Gold Holding Above $1,600

Gold Holding Above $1,600

Gold holding above $1,600 this morning after rising past that threshold yesterday, trading at a seven-year high, as investors sought safe havens from uncertainty about the coronavirus’s global impact. This morning the yellow metal shook off the U.S. producer prices report that showed a 0.5% jump last month.

The specter of inflation (and a potential interest rate increase) arose this morning when the U.S. Producer Price Index for January grew the most in more than a year. The Labor Department said the PPI jumped 0.5% last month after climbing 0.2% in December. Economists polled by Reuters had forecast a gain of 0.1% in January.

Meanwhile, gold was also unfazed by the U.S. housing data that paints a positive economic picture. Homebuilding fell less than expected last month, while building permits hit a near 13-year high.

On Monday, gold’s virus-driven rally was dampened after reports China was considering using cash injections and mergers to help bail out an airline industry hit hard by the coronavirus outbreak and subsequent travel restrictions. European equities and U.S. stock futures rose amid increased interest from risk-off traders. Gold typically becomes less attractive as an alternate investment when equities advance.

Then yesterday morning, front-month gold futures rose 1.1% to $1,586.40 an ounce on Comex after Apple Inc. warned investors this week that it wouldn’t hit its revenue goals for the first quarter because factories in China were shuttered in response to the coronavirus and have been slow to reopen.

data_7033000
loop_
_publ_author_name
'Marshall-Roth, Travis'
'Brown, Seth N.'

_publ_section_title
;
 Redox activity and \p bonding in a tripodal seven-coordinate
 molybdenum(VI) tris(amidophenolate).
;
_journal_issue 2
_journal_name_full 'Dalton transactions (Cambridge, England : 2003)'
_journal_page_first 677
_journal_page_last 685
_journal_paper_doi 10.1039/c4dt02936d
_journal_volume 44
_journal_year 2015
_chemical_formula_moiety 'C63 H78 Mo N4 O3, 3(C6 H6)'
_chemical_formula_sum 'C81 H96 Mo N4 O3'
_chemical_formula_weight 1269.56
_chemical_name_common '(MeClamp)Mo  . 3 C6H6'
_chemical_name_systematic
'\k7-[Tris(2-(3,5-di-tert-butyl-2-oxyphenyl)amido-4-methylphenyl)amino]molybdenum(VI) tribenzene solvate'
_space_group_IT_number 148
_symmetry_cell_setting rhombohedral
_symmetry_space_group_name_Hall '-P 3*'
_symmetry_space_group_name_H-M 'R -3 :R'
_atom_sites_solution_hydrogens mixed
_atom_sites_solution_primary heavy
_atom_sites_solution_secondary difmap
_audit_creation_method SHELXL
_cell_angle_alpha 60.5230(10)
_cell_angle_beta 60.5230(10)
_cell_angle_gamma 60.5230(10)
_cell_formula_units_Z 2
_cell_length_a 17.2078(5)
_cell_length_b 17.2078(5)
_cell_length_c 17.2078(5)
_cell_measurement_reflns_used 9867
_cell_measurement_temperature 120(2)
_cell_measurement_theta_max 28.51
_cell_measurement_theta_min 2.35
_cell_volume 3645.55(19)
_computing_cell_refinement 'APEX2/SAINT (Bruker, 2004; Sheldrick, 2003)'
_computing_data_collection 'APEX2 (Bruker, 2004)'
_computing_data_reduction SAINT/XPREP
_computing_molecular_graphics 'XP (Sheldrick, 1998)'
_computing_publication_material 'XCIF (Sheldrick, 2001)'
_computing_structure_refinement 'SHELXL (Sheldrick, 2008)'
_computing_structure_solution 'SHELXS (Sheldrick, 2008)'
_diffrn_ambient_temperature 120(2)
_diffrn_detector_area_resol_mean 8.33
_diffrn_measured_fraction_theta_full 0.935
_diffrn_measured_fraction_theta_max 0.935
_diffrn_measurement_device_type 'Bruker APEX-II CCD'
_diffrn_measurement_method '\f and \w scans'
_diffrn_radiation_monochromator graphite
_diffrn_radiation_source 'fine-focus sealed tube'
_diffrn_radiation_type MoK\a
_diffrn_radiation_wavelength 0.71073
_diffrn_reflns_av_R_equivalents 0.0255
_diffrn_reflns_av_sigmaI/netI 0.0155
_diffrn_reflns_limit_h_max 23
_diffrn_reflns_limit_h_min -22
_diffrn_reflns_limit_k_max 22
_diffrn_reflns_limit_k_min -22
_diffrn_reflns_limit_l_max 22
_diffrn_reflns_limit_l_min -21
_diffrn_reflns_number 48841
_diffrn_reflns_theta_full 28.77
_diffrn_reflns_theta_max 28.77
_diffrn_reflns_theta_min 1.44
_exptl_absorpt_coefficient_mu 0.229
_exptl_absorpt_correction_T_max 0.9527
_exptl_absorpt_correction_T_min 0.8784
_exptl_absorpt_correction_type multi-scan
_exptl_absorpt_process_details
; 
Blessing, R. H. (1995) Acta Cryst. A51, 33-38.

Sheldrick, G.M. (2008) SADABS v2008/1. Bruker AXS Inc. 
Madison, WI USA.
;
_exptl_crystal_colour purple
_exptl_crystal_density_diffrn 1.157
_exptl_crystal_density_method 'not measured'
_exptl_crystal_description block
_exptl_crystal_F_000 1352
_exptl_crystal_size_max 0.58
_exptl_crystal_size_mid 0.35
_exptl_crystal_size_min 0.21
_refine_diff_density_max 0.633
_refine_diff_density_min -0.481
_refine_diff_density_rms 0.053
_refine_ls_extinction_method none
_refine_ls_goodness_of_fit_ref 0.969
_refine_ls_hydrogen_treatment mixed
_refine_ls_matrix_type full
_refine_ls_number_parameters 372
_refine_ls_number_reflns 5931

The April contract gained 0.8% last week. There was no settlement Monday as U.S. financial markets were closed for the Presidents Day holiday. Futures advanced 4.3% in January, the best monthly performance since August. Currently, the April Contract is at $1,607.40.

The death and casualty toll from the coronavirus, designated COVID19, slowed Tuesday, though it still went up, particularly in Hubei province, the hardest hit part of the country. Uncertainty about the effect of the coronavirus has propped up safe-haven assets such as gold and the dollar, which is trading near a four-month high.

Investors are waiting to hear more about Federal Reserve policymakers’ thinking about the virus’s economic impact and the economy in general when the minutes of the latest Federal Open Market Committee meeting are released later Wednesday. Fed Chairman Jerome Powell told Congress last week that the disease’s spread may threaten global growth.

The virus is a World Health Organization-designated global health emergency which has killed more than 2,000 people worldwide and sickened more than 75,000. Most of the cases have been in China.

Silver rose 2.4% Tuesday to settle at $18.15 an ounce on Comex, outpacing gold. The March futures increased 0.2% last week. Silver gained 0.5% in January, lagging gold’s advance.

Spot palladium, a metal used primarily in autocatalysts, reached a new record. It rallied 4.3% Tuesday to $2,629.10 an ounce. It climbed 18% last month, setting new records amid a supply crunch. Spot platinum rose 2.3% Tuesday.


Disclaimer: This editorial has been prepared by Dillon Gage Metals for information and thought-provoking purposes only and does not purport to predict or forecast actual results. This editorial opinion is not to be construed as investment advice or as a recommendation regarding any particular security, commodity or course of action. Opinions expressed herein cannot be attributable to Dillon Gage. Reasonable people may disagree about the events discussed or opinions expressed herein. In the event any of the assumptions used herein do not come to fruition, results are likely to vary substantially. It is not a solicitation or advice to make any exchange in commodities, securities or other financial instruments. No part of this editorial may be reproduced in any manner, in whole or in part, without the prior written permission of Dillon Gage Metals. Dillon Gage Metals shall not have any liability for any damages of any kind whatsoever relating to this editorial. You should consult your advisers with respect to these areas. By posting this editorial, you acknowledge, understand and accept this disclaimer.